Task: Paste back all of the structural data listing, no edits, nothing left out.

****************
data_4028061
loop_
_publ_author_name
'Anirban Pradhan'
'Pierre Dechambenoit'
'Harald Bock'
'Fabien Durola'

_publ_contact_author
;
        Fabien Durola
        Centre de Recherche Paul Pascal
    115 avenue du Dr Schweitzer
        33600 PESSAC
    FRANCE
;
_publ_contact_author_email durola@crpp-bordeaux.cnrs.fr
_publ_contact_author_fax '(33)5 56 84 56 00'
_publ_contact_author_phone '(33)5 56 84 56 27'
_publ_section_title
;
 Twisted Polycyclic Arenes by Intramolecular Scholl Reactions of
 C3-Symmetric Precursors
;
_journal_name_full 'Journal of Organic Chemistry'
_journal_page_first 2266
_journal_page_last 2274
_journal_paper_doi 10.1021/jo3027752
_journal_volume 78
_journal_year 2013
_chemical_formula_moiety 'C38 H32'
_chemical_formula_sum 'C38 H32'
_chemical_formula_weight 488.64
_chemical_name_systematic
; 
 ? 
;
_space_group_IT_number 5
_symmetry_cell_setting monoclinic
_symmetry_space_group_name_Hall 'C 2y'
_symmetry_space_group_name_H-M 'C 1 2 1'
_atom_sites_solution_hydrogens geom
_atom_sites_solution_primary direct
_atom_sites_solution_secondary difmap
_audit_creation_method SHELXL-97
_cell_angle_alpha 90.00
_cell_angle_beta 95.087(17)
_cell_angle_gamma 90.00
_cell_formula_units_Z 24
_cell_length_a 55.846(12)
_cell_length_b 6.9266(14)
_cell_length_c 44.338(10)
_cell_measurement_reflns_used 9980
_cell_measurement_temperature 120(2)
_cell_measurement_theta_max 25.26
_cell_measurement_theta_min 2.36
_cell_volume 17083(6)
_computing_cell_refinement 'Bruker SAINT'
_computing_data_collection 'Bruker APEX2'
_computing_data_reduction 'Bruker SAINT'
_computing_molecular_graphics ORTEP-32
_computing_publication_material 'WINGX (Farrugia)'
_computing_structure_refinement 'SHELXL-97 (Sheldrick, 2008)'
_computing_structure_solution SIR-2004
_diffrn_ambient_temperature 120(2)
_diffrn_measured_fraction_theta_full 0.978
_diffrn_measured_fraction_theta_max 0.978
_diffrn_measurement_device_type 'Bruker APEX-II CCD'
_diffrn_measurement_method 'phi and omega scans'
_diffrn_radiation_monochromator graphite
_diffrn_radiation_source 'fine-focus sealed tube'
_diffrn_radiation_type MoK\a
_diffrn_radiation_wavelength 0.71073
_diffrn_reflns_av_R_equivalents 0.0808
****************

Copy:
data_4028061
loop_
_publ_author_name
'Anirban Pradhan'
'Pierre Dechambenoit'
'Harald Bock'
'Fabien Durola'

_publ_contact_author
;
        Fabien Durola
        Centre de Recherche Paul Pascal
    115 avenue du Dr Schweitzer
        33600 PESSAC
    FRANCE
;
_publ_contact_author_email durola@crpp-bordeaux.cnrs.fr
_publ_contact_author_fax '(33)5 56 84 56 00'
_publ_contact_author_phone '(33)5 56 84 56 27'
_publ_section_title
;
 Twisted Polycyclic Arenes by Intramolecular Scholl Reactions of
 C3-Symmetric Precursors
;
_journal_name_full 'Journal of Organic Chemistry'
_journal_page_first 2266
_journal_page_last 2274
_journal_paper_doi 10.1021/jo3027752
_journal_volume 78
_journal_year 2013
_chemical_formula_moiety 'C38 H32'
_chemical_formula_sum 'C38 H32'
_chemical_formula_weight 488.64
_chemical_name_systematic
; 
 ? 
;
_space_group_IT_number 5
_symmetry_cell_setting monoclinic
_symmetry_space_group_name_Hall 'C 2y'
_symmetry_space_group_name_H-M 'C 1 2 1'
_atom_sites_solution_hydrogens geom
_atom_sites_solution_primary direct
_atom_sites_solution_secondary difmap
_audit_creation_method SHELXL-97
_cell_angle_alpha 90.00
_cell_angle_beta 95.087(17)
_cell_angle_gamma 90.00
_cell_formula_units_Z 24
_cell_length_a 55.846(12)
_cell_length_b 6.9266(14)
_cell_length_c 44.338(10)
_cell_measurement_reflns_used 9980
_cell_measurement_temperature 120(2)
_cell_measurement_theta_max 25.26
_cell_measurement_theta_min 2.36
_cell_volume 17083(6)
_computing_cell_refinement 'Bruker SAINT'
_computing_data_collection 'Bruker APEX2'
_computing_data_reduction 'Bruker SAINT'
_computing_molecular_graphics ORTEP-32
_computing_publication_material 'WINGX (Farrugia)'
_computing_structure_refinement 'SHELXL-97 (Sheldrick, 2008)'
_computing_structure_solution SIR-2004
_diffrn_ambient_temperature 120(2)
_diffrn_measured_fraction_theta_full 0.978
_diffrn_measured_fraction_theta_max 0.978
_diffrn_measurement_device_type 'Bruker APEX-II CCD'
_diffrn_measurement_method 'phi and omega scans'
_diffrn_radiation_monochromator graphite
_diffrn_radiation_source 'fine-focus sealed tube'
_diffrn_radiation_type MoK\a
_diffrn_radiation_wavelength 0.71073
_diffrn_reflns_av_R_equivalents 0.0808